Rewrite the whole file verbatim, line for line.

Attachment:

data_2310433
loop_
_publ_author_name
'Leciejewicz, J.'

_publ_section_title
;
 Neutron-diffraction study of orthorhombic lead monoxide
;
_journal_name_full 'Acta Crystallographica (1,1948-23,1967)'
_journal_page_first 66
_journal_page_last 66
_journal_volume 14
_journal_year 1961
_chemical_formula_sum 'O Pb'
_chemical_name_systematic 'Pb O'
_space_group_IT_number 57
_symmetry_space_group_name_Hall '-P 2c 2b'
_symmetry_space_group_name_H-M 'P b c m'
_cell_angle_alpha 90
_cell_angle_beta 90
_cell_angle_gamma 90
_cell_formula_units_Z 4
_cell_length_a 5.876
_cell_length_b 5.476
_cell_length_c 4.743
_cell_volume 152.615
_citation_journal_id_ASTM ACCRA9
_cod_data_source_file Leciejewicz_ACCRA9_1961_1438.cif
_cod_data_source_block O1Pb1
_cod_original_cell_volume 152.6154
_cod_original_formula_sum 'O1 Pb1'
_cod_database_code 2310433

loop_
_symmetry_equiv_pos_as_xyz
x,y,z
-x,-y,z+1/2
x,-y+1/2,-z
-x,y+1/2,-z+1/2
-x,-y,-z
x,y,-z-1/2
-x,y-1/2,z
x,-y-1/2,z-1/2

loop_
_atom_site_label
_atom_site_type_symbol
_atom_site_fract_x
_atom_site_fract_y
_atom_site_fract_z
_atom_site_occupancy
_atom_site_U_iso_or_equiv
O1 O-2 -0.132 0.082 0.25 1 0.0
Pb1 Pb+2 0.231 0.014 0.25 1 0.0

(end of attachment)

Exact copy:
data_2310433
loop_
_publ_author_name
'Leciejewicz, J.'

_publ_section_title
;
 Neutron-diffraction study of orthorhombic lead monoxide
;
_journal_name_full 'Acta Crystallographica (1,1948-23,1967)'
_journal_page_first 66
_journal_page_last 66
_journal_volume 14
_journal_year 1961
_chemical_formula_sum 'O Pb'
_chemical_name_systematic 'Pb O'
_space_group_IT_number 57
_symmetry_space_group_name_Hall '-P 2c 2b'
_symmetry_space_group_name_H-M 'P b c m'
_cell_angle_alpha 90
_cell_angle_beta 90
_cell_angle_gamma 90
_cell_formula_units_Z 4
_cell_length_a 5.876
_cell_length_b 5.476
_cell_length_c 4.743
_cell_volume 152.615
_citation_journal_id_ASTM ACCRA9
_cod_data_source_file Leciejewicz_ACCRA9_1961_1438.cif
_cod_data_source_block O1Pb1
_cod_original_cell_volume 152.6154
_cod_original_formula_sum 'O1 Pb1'
_cod_database_code 2310433

loop_
_symmetry_equiv_pos_as_xyz
x,y,z
-x,-y,z+1/2
x,-y+1/2,-z
-x,y+1/2,-z+1/2
-x,-y,-z
x,y,-z-1/2
-x,y-1/2,z
x,-y-1/2,z-1/2

loop_
_atom_site_label
_atom_site_type_symbol
_atom_site_fract_x
_atom_site_fract_y
_atom_site_fract_z
_atom_site_occupancy
_atom_site_U_iso_or_equiv
O1 O-2 -0.132 0.082 0.25 1 0.0
Pb1 Pb+2 0.231 0.014 0.25 1 0.0